Alvin Larry Ryals, Jr., Petitioner-appellant, v. George Ingle, Respondent-appellee, 990 F.2d 1259 (9th Cir. 1993)Annotate this Case
Submitted March 23, 1993. *Decided April 5, 1993
Before WALLACE, Chief Judge, and FARRIS and BRUNETTI, Circuit Judges.
Alvin Larry Ryals, Jr., a California state prisoner, appeals pro se the district court's dismissal of his 28 U.S.C. § 2254 petition for habeas corpus. We have jurisdiction under 28 U.S.C. § 2253. We review de novo, Thomas v. Lewis, 945 F.2d 1119, 1122 (9th Cir. 1991), and affirm.
Ryals raises several contentions in his petition. First, he contends that his confession of oral copulation with a child under 14 was coerced because he was threatened by the arresting officer. This contention is without merit.
To show that a confession was involuntary, a defendant must demonstrate that the government obtained the statement through physical or psychological coercion, or by improper inducement "such that the defendant's will was overborne." Derrick v. Peterson, 924 F.2d 813, 817 (9th Cir. 1990), cert. denied, 112 S. Ct. 161 (1991). The alleged coercive conduct must be causally related to the confession, such that there is a "link between coercive activity of the state, on the one hand, and a resulting confession by a defendant, on the other." Colorado v. Connelly, 479 U.S. 157, 165 (1986).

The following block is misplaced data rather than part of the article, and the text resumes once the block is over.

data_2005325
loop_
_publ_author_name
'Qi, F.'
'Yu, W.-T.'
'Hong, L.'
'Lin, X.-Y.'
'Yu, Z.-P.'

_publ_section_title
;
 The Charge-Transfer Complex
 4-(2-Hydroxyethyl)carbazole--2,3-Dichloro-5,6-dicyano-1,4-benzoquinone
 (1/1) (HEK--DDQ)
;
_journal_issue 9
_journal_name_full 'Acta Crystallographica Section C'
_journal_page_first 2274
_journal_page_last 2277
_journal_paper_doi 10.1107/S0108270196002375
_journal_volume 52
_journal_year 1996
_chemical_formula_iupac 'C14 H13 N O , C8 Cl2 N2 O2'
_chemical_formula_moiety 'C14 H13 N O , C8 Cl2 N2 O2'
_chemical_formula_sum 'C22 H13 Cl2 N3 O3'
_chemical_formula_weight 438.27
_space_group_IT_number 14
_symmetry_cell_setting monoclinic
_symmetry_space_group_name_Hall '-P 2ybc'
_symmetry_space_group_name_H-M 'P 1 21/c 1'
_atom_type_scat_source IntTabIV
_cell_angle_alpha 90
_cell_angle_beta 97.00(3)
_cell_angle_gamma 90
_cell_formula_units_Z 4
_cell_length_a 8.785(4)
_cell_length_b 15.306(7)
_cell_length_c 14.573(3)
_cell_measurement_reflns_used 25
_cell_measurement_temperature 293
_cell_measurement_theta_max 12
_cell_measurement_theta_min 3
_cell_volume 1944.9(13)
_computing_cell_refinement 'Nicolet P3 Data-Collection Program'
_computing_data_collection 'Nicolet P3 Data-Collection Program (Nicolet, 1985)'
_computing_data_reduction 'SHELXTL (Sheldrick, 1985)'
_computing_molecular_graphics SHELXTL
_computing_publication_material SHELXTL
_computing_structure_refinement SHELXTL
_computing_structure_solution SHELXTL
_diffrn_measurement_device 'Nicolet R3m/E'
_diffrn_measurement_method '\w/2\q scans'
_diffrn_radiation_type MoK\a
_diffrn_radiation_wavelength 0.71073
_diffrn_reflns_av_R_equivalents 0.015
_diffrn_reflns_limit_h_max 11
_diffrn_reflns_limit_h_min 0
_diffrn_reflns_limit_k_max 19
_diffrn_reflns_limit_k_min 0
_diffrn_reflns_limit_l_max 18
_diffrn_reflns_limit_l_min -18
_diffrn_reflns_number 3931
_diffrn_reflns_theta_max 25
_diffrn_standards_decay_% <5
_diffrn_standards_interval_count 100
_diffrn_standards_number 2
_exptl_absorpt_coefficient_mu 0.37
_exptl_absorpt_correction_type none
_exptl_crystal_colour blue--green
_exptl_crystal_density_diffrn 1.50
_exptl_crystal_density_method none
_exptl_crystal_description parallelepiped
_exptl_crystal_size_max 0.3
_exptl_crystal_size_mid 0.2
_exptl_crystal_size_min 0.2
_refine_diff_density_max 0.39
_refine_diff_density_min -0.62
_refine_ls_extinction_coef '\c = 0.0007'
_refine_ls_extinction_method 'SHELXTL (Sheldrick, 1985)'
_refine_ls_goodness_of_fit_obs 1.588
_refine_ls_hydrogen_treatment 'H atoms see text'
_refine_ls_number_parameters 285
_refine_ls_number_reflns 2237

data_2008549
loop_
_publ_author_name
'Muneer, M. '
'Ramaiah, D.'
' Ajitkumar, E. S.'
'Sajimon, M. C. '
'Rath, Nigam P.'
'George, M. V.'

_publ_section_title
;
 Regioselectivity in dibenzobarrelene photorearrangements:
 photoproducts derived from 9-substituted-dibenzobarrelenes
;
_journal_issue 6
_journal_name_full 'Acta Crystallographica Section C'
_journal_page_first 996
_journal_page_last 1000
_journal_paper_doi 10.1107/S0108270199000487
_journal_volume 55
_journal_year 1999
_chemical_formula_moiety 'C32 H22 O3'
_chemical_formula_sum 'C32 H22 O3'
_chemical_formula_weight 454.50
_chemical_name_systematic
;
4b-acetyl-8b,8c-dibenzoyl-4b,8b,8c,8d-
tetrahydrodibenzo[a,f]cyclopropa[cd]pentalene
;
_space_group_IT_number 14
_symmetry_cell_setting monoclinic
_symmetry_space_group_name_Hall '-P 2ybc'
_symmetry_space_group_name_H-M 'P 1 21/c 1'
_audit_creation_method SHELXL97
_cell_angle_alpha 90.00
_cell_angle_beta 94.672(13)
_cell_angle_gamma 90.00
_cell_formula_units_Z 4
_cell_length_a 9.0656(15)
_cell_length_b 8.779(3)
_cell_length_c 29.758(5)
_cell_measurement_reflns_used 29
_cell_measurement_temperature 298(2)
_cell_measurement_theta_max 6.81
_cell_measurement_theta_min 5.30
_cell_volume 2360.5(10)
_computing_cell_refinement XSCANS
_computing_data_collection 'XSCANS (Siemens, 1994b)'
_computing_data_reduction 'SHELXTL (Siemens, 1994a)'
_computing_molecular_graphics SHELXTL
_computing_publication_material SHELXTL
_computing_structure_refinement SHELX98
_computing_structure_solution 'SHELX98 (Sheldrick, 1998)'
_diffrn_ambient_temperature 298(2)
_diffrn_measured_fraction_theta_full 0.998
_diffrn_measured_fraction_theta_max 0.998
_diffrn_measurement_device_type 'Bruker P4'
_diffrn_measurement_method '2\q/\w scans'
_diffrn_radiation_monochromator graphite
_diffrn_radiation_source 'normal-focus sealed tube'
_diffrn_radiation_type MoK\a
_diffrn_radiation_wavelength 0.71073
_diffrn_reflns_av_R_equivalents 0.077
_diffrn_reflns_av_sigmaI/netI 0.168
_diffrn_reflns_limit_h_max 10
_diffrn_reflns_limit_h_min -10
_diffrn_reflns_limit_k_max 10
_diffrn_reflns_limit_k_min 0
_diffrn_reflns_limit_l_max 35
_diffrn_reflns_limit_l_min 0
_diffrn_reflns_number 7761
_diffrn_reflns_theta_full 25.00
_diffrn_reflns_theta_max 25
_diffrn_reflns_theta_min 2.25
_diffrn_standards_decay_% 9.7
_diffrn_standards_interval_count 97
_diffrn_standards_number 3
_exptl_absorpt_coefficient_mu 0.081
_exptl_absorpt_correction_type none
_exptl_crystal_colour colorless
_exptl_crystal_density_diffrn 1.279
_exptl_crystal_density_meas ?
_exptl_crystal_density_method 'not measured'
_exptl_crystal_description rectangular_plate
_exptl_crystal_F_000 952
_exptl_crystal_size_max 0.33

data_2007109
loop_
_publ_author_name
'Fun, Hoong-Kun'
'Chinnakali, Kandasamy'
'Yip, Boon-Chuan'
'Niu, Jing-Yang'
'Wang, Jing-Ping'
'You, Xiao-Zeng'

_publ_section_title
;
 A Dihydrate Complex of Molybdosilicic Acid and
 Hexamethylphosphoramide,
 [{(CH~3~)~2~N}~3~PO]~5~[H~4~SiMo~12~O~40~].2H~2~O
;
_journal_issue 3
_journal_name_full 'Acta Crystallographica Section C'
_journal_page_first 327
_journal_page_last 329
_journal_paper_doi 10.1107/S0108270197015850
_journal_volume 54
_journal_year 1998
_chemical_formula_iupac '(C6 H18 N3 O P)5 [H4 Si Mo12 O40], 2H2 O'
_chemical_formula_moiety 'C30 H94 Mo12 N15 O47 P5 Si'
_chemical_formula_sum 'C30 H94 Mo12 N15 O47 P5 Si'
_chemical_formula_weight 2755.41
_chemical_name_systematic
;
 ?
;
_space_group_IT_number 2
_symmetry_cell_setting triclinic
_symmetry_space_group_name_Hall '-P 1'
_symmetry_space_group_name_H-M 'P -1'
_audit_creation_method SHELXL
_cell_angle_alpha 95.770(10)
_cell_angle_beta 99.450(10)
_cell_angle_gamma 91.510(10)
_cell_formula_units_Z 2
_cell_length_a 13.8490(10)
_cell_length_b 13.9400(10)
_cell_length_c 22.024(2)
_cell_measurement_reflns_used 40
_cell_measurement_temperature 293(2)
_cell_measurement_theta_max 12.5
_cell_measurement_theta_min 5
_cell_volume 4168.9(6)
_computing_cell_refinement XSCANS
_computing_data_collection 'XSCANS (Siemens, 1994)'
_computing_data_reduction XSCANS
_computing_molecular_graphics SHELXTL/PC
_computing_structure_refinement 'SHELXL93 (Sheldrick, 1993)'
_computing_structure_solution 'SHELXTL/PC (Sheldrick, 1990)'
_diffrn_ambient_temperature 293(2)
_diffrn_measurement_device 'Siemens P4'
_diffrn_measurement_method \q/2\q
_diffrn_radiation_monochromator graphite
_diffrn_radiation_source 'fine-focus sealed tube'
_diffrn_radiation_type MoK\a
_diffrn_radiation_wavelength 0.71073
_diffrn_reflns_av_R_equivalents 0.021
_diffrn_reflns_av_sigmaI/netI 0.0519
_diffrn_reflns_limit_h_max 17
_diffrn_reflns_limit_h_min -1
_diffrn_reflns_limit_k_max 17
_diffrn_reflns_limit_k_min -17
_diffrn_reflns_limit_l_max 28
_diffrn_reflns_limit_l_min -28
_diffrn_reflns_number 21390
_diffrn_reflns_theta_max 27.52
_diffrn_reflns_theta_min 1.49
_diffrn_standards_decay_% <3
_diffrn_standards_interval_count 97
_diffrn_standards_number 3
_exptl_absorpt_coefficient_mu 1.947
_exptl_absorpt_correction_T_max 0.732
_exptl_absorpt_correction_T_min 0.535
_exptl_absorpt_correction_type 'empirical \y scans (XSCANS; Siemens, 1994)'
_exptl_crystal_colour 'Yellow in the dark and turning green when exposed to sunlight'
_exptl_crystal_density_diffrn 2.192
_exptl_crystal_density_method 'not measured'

Ryals has not shown a causal link between the threat he allegedly received and his confession. Ryals claims that the officer who arrested him threatened to shoot him if he ran after the officer removed his handcuffs. Ryals later confessed to the crime. However, Ryals has not shown any relationship between this alleged threat and his later confession. In fact, Ryals has indicated that he claimed to have committed the crime in order to protect his son. Because no causal link has been shown, the district court did not err in finding that the confession was not coerced. See Connelly, 479 U.S. at 164-65.
Second, Ryals contends that he was denied the effective assistance of counsel. This contention is without merit.